In my defence, though, at that moment I had undoubtedly already fallen under the influence of a powerful enchantment, whose form and flavour had hitherto been unknown to me. Already I was becoming fascinated with the potential of the versatile metal which we take so much for granted in our daily lives; thus, also, beginning to understand the sparks of quiet passion in Kim's eyes as he introduced us to his life's work.
may be an Ironic Art specialty of which Kim has every reason to be proud, but it was only when our conversation turned to his stand-alone art-works and sculptures that I saw those sparks in his eyes begin to glow like coals under the breath of the blacksmith's bellows. Whether in the form of delicate creations like the Steele Rose;
'Reminisce' - a Kim Duff creation for the Hornibrook Bridge Artwork Collection
Kim's artistic projects are emblematic statements which clearly signal that the timeless craft of blacksmithing is undergoing an exciting contemporary revival. The trailblazers of this revival are not only restoring the accumulated skills of countless generations to popular awareness, but are proving as innovative and as unafraid to mix media—Kim himself has successfully incorporated timber, glass, sandstone and marble into previous projects—as any artists practising today.
Beauty, innovation, iron
I was already thoroughly in the grip of the blacksmith's spell by the time we left the showroom; little did I realise that I had only heard the first few lines of the wizard's incantation. So impressively magical for me was the next half-hour or so in the Ironic Art workshop that at this juncture, dear reader, I wish to let the videos below tell the story better than I feel my words ever could. I do not doubt that this footage will speak to you as strongly and as clearly as the creations in the Ironic Art showroom spoke to me. Enjoy.
In yet another link to the past, Kim here uses a hundred-year-old power-hammer to flatten and lengthen the iron, which has been pre-heated to 1100 degrees celsius.
Having reheated the length of iron in the forge to renew its pliability, Kim then works the metal into a classic scroll shape in much the same way that blacksmiths two thousand years ago would have.
Kim now fashions a new piece of iron into one of the organic shapes which are a specialty of his work. Note in this video the double-horned anvil, which is a rarity--Kim himself does not know where it originated. More magic?
The final stage in the creation of the leaf, which Kim does so easily as to appear positively casual. However, eighteen years of personal experience combine with millennia of accumulated skill in this short burst of creative activity.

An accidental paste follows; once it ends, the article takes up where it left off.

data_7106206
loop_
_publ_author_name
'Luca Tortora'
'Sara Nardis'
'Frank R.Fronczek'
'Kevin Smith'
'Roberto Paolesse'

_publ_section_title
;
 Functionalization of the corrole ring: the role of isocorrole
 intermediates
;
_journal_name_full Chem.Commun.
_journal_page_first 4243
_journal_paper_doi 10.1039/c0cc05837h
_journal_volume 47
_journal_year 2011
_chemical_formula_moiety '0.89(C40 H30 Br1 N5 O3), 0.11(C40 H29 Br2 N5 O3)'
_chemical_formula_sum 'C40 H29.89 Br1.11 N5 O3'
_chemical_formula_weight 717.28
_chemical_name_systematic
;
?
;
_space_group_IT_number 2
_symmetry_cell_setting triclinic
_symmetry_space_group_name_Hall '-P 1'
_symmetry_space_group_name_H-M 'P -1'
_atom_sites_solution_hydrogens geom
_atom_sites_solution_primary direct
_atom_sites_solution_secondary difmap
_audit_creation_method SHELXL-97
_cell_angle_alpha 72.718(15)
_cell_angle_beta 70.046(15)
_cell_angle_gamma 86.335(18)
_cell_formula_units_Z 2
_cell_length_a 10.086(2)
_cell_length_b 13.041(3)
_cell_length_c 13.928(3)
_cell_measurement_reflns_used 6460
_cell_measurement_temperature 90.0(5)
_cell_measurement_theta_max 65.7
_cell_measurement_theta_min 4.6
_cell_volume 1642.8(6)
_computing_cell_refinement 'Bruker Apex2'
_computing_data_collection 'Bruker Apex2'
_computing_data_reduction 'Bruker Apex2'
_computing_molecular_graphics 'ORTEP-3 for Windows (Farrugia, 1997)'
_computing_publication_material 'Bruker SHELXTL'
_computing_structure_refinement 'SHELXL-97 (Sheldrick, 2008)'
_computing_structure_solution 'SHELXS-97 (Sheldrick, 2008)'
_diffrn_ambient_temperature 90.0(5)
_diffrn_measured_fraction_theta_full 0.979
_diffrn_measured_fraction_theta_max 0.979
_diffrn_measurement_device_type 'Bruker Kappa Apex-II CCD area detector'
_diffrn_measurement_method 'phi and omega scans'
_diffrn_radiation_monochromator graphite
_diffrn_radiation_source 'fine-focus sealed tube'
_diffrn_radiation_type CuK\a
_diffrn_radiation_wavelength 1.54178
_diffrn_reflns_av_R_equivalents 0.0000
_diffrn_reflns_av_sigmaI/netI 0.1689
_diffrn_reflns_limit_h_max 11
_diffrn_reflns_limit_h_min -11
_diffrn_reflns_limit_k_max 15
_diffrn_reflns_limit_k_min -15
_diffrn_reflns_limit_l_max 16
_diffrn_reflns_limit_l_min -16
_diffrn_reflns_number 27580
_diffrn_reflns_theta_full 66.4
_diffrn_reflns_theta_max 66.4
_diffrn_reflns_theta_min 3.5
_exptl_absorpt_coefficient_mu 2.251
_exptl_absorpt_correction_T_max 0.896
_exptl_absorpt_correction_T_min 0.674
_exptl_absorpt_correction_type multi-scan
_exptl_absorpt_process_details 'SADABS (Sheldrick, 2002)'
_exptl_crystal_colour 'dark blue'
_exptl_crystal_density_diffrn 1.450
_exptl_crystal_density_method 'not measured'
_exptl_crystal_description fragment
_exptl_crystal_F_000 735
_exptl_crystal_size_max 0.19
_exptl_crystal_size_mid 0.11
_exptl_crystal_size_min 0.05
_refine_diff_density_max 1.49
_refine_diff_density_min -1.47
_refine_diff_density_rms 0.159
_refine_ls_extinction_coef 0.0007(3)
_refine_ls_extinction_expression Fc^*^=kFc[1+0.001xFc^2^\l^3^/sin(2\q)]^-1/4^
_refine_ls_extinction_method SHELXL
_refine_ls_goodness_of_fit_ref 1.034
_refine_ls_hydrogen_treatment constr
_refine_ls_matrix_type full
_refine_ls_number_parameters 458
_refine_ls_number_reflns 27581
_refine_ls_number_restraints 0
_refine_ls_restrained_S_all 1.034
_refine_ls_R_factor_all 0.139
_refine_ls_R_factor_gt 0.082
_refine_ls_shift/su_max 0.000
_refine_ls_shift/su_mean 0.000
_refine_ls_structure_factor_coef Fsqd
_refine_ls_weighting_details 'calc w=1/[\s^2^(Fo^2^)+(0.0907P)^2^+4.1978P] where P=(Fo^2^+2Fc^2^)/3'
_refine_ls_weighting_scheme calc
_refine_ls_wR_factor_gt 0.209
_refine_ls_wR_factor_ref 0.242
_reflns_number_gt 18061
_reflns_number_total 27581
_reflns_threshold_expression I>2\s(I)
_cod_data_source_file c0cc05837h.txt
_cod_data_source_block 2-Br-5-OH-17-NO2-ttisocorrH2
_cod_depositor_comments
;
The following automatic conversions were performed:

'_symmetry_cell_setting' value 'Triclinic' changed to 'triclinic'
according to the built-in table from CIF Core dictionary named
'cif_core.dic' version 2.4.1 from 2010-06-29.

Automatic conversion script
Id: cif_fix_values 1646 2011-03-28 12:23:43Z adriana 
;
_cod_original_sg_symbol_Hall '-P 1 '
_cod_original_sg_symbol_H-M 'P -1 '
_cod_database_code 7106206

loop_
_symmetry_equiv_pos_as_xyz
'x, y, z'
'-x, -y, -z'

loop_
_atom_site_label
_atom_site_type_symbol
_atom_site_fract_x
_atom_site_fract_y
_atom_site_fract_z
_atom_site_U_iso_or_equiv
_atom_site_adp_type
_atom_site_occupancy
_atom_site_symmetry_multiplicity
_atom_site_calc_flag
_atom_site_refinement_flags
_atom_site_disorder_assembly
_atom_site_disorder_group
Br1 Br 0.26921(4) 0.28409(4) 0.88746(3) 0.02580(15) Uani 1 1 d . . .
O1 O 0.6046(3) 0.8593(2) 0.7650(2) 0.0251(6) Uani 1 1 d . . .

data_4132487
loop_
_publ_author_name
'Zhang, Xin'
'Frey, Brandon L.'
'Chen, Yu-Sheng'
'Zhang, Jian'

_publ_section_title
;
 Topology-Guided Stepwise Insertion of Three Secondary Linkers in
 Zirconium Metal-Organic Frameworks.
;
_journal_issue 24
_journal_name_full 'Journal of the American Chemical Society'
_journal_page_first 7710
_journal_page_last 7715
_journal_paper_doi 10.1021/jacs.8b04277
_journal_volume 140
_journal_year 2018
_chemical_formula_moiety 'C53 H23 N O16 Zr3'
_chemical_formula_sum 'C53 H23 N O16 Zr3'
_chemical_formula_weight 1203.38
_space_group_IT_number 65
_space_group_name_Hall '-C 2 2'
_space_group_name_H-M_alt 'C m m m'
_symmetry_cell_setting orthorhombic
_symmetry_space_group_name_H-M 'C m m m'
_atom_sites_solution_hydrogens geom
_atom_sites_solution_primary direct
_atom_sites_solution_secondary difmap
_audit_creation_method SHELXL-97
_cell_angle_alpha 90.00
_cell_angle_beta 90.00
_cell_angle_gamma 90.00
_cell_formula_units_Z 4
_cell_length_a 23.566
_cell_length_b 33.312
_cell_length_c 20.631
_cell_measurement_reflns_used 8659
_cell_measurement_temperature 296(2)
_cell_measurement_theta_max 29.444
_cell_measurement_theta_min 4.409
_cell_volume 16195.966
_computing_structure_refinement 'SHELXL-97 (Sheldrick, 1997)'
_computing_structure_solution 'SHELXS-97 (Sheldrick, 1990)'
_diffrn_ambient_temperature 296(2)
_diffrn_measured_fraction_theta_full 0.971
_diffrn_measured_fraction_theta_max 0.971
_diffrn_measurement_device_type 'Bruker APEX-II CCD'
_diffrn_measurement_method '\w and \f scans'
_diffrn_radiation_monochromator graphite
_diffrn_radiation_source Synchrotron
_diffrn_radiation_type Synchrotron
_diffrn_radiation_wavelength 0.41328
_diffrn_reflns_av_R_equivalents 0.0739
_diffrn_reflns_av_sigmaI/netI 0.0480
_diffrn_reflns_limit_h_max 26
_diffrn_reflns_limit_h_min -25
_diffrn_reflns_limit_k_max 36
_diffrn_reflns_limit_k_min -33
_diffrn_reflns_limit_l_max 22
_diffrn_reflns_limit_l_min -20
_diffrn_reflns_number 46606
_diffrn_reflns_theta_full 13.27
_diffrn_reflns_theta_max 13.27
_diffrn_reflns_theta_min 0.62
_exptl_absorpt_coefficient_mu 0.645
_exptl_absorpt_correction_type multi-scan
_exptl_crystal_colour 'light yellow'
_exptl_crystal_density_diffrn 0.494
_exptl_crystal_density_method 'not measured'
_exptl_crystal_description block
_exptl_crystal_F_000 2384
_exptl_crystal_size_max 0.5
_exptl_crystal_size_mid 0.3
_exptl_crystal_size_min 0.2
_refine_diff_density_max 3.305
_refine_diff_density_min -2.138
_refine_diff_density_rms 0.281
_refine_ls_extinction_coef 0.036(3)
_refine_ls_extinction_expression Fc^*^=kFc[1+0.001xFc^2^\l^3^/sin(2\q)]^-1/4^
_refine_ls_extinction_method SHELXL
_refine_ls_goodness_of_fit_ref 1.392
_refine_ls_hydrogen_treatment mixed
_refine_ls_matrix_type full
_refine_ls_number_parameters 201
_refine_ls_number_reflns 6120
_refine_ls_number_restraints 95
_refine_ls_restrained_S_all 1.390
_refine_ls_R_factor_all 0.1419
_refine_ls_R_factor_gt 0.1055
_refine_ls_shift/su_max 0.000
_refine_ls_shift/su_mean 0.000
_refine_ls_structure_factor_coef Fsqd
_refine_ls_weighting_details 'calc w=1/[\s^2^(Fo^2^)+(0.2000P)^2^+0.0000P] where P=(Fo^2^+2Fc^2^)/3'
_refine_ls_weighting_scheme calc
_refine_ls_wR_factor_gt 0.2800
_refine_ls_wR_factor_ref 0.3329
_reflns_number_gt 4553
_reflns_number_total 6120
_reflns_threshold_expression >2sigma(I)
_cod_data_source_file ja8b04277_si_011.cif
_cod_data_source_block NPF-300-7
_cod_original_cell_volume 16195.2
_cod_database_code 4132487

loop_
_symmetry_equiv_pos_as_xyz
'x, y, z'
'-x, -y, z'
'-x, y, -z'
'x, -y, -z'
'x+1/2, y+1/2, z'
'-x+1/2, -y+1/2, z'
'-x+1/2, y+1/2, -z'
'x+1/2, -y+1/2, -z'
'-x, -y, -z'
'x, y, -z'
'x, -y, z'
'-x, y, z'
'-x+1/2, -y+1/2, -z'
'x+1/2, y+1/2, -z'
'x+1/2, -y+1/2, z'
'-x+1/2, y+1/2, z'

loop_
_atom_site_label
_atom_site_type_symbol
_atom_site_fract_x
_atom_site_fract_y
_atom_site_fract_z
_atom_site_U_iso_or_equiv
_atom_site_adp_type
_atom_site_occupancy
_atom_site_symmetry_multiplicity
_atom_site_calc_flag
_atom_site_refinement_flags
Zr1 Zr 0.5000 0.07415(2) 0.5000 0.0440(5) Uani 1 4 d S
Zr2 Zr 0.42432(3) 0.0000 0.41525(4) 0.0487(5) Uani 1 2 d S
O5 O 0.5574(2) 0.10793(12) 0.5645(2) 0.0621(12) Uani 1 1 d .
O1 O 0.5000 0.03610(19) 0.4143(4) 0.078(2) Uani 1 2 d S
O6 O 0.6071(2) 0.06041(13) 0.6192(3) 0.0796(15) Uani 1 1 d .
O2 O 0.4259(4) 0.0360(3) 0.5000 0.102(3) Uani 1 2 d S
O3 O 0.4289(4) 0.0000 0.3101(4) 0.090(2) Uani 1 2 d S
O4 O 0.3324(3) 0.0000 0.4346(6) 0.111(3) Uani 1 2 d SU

A quadruple-carriageway bypass may have diverted the Warrego Highway from the streets of Gatton more than two decades ago, but perhaps this is all the more reason to make the trip out there sometime soon. An unassuming jewel in the broad mantle of the Lockyer Valley, Gatton is a place as much worth visiting for the scenic journey as for the destination. An hour's drive from Brisbane will take you through the patch-worked fields of South-East Queensland's "salad bowl", the rim of which is formed by the rounded hills of the Minden Ranges to the east and by the spectacular forested escarpments of the Great Dividing Range to the west, and upon your arrival in the township itself you will find much to take your mind off the hustle and stress of the big city. Perhaps you'll want to linger a while on the shores of picturesque Lake Apex, strolling into the recently-built Lockyer Valley Cultural Centre afterwards to take in some inspiration at the Art Gallery, or some refreshments at The Staging Post Cafe Restaurant. Perhaps you're enamoured of all things motorised, in which case you will find much to satisfy your senses at the Queensland Transport Museum, and afterwards will probably feel moved to pay homage to the people who keep Australia moving at the nearby Lights on the Hill Trucker's Memorial. Perhaps you are a gardening enthusiast, and are on your way to the Pohlman's Nursery—largest on the Eastern seaboard—to fertilise some green dreams among 82 acres of horticultural heaven. Perhaps your private passions drive you to dig in the dirt for different reasons, and you are on your way to the Gatton Gemfest (March 24th); perhaps you're a local history buff following the Cobb and Co Tourist Drive and have just reached the final post on the trail.
Westward through the beautiful Lockyer Valley
Whatever brings you to this particular part of the world, however, be sure and take up Blacksmith Artist Kim Duff's offer of a warm welcome, and pay a visit to Ironic Art—which at 74 Western Drive is located within walking distance of the Lake Apex Precinct. Whatever your other passions may be, the combination of contemporary art, ancient skill—and no small amount of magic—that you find there will leave you spellbound; and that, dear reader, is an iron-clad promise.
Ironic Art, 74 Western Drive, Gatton - a warm welcome guaranteed